Harare, Zimbabwe – Millions of Zimbabweans voted in the country’s first elections since independence in 1980 without the name of long-time leader Robert Mugabe on the ballot.
Polling stations opened at 7am (05:00 GMT) on Monday and closed at 7pm (17:00 GMT).
Long queues were reported at several polling stations across the country.
More than five million Zimbabweans have registered to take part in the landmark elections and pick their next president and members of parliament. A total of 10,985 polling stations have been set up across the country.
Twenty-three candidates, 19 men and four women, are running for the presidency – all for the first time. The figure marks the highest number of presidential hopefuls since the end of white minority rule in the country of 16 million people.
“This country is enjoying democratic space which has never been experienced before,” Mnangagwa said after casting his vote in the city of Kwekwe on Monday.
His rival, MDC leader Chamisa said victory for his party is certain barring any “ballot mischief”.
“There seems to be a deliberate attempt to suppress and frustrate the urban vote,” Chamisa said on Twitter. “Good turnout, but the people’s will is being negated and undetermined due to these deliberate and unnecessary delays.”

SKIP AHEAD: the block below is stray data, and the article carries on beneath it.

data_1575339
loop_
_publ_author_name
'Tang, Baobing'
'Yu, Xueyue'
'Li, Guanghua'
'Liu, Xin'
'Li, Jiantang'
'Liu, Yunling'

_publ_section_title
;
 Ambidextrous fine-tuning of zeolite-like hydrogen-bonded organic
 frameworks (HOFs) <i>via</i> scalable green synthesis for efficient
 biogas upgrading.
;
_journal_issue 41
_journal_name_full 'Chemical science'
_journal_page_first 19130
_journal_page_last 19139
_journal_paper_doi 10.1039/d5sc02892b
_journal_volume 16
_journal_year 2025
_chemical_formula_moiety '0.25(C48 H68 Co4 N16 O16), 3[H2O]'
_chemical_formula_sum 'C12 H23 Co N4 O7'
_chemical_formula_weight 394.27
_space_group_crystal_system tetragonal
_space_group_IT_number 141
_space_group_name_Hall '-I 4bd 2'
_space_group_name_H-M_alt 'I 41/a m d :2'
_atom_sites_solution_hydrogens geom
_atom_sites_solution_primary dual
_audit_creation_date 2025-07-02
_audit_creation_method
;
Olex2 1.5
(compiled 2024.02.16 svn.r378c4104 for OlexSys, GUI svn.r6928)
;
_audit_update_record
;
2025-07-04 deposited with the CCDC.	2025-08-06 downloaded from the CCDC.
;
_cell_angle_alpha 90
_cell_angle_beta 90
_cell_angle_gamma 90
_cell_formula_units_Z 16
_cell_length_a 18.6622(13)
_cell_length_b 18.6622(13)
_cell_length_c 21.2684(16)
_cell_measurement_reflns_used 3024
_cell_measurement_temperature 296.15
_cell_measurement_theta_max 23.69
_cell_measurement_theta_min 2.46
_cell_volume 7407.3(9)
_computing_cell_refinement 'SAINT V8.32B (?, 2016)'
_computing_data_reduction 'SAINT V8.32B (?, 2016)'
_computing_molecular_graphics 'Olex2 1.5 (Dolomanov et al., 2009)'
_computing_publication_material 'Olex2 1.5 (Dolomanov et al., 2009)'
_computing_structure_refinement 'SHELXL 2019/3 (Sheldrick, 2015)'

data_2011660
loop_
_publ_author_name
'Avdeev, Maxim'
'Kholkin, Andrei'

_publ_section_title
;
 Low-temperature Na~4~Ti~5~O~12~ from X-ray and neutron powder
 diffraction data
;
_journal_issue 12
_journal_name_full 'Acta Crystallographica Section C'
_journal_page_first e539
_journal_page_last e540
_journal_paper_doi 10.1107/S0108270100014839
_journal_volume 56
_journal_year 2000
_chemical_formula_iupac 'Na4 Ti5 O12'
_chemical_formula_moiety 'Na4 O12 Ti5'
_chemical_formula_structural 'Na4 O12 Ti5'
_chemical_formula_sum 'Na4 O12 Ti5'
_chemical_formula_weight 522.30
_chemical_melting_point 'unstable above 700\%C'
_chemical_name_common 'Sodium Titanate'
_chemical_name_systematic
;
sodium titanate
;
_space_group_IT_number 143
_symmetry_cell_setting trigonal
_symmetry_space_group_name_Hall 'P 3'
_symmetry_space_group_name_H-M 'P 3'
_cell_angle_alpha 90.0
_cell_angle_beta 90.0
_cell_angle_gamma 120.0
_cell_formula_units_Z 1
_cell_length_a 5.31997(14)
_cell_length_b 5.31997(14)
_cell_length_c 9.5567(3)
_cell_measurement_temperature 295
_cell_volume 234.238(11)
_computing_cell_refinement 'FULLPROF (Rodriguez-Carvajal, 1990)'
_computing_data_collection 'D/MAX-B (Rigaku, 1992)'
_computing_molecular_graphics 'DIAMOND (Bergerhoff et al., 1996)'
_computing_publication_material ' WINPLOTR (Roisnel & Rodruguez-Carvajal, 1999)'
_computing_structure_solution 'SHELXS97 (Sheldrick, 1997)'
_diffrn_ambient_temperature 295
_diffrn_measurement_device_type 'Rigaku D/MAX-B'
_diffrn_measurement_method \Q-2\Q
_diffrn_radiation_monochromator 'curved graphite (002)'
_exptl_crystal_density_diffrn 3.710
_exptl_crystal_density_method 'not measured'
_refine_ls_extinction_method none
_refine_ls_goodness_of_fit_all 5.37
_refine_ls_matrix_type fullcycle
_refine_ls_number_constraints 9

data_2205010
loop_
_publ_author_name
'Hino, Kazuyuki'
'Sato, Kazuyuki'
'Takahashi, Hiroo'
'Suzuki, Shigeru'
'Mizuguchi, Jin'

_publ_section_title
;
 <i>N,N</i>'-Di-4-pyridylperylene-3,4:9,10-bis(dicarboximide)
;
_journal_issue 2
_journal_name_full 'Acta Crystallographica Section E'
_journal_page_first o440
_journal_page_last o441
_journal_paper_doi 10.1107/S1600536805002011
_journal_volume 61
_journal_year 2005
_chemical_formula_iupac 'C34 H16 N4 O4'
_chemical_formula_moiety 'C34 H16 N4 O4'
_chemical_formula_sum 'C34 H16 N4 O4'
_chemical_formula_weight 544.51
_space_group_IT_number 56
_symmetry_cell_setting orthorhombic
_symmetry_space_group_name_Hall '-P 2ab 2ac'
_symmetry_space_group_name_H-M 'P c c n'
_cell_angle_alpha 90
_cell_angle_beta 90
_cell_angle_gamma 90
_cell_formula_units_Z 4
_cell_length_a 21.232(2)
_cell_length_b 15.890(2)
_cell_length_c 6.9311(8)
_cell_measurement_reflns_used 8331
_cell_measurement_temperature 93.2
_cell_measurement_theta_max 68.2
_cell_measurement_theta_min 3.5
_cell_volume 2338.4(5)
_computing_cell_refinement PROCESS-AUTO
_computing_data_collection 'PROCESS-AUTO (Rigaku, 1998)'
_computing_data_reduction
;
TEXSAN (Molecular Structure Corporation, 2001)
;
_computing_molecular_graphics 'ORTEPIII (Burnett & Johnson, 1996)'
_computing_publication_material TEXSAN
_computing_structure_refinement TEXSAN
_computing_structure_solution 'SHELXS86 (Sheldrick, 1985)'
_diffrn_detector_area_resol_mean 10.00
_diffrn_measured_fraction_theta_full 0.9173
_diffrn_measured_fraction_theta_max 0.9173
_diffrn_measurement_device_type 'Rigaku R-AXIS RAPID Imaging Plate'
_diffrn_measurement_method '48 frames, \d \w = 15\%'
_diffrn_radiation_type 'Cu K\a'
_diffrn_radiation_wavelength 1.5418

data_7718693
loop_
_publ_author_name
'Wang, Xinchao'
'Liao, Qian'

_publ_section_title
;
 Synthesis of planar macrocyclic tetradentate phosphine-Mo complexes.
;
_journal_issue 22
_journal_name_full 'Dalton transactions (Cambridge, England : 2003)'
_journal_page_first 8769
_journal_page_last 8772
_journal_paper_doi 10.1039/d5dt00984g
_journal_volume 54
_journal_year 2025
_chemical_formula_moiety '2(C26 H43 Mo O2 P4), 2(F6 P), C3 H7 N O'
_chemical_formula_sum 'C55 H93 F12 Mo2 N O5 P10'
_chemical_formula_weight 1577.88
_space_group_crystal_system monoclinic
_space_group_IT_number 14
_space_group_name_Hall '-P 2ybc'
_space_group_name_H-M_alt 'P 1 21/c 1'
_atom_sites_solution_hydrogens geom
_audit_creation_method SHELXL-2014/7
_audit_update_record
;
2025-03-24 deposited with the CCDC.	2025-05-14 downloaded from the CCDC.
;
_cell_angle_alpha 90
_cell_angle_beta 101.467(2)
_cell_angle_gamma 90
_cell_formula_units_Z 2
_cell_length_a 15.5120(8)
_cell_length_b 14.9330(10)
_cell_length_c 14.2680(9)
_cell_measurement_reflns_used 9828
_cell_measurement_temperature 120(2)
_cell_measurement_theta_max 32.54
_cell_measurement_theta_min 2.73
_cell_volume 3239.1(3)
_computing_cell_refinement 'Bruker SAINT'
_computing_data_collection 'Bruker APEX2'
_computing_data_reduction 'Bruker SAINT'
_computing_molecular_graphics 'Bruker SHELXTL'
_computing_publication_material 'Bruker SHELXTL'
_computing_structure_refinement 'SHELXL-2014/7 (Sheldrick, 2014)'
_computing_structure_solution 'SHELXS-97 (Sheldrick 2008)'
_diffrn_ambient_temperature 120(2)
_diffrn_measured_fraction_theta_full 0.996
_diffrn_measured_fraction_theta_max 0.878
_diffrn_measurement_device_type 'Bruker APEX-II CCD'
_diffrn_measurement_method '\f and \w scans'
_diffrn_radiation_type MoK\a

A presidential runoff will be held on September 8 if a candidate does not secure more than 50 percent of the votes.
Official results are expected to be released by Saturday.
Many started to queue long before polls opened despite the chilly weather.
Rudo Mhlanga, 32, arrived at her polling station in the capital, Harare, at 5:30am local time and voted at 7:30am.
“The queue was a bit long … I feel very happy. I really hope for a good outcome,” she told Al Jazeera.
Elson Gakaka, 59, said: “This election is important and I’m hoping now is the time that the people will be able to express their wishes and choose their own leader for this country.”
“In the past, elections have not always been good; there would be pre- election violence between parties, there would be people dressed in regalia singing songs, but this time it’s different, it is peaceful here,” he added.
But for others casting their vote was not a smooth process.
“I have been told to go to another polling station because my name is not here,” Naomi Shoriwa, 32, told Al Jazeera. “I came here because it is where I registered. There’s nothing I can do.”
She was trying to cast her vote in the Mbare area of the capital, Harare.
Previous elections in Zimbabwe were marred by intimidation and threats but campaigning this time has been relatively peaceful.
Elections observers from the European Union and the United States have also been allowed to monitor the vote – the first time since 2002.
Mugabe, who ruled the landlocked southern African country for nearly four decades, cast his ballot with his wife, Grace, in the Highfield district of Harare.
He was forced to resign in November 2017 following an intervention by the army.
Days before the army’s move, Mugabe had dismissed his then-vice president and close aide Emmerson Mnangagwa.
The 75-year-old Mnangagwa was later named ZANU-PF leader and was sworn in as Zimbabwe’s president.
On the eve of the vote, Mugabe said he would not back his successor in the polls, accusing the ruling party’s leadership of “tormenting him”.
“I can’t vote for ZANU-PF. I can’t vote for those in power. I can’t vote for those who brought me into this state,” Mugabe, 94, told reporters gathered at his residence in the capital, Harare, on Sunday.
Mugabe said he would vote for 40-year-old Chamisa.
Follow Hamza Mohamed on Twitter: @Hamza_Africa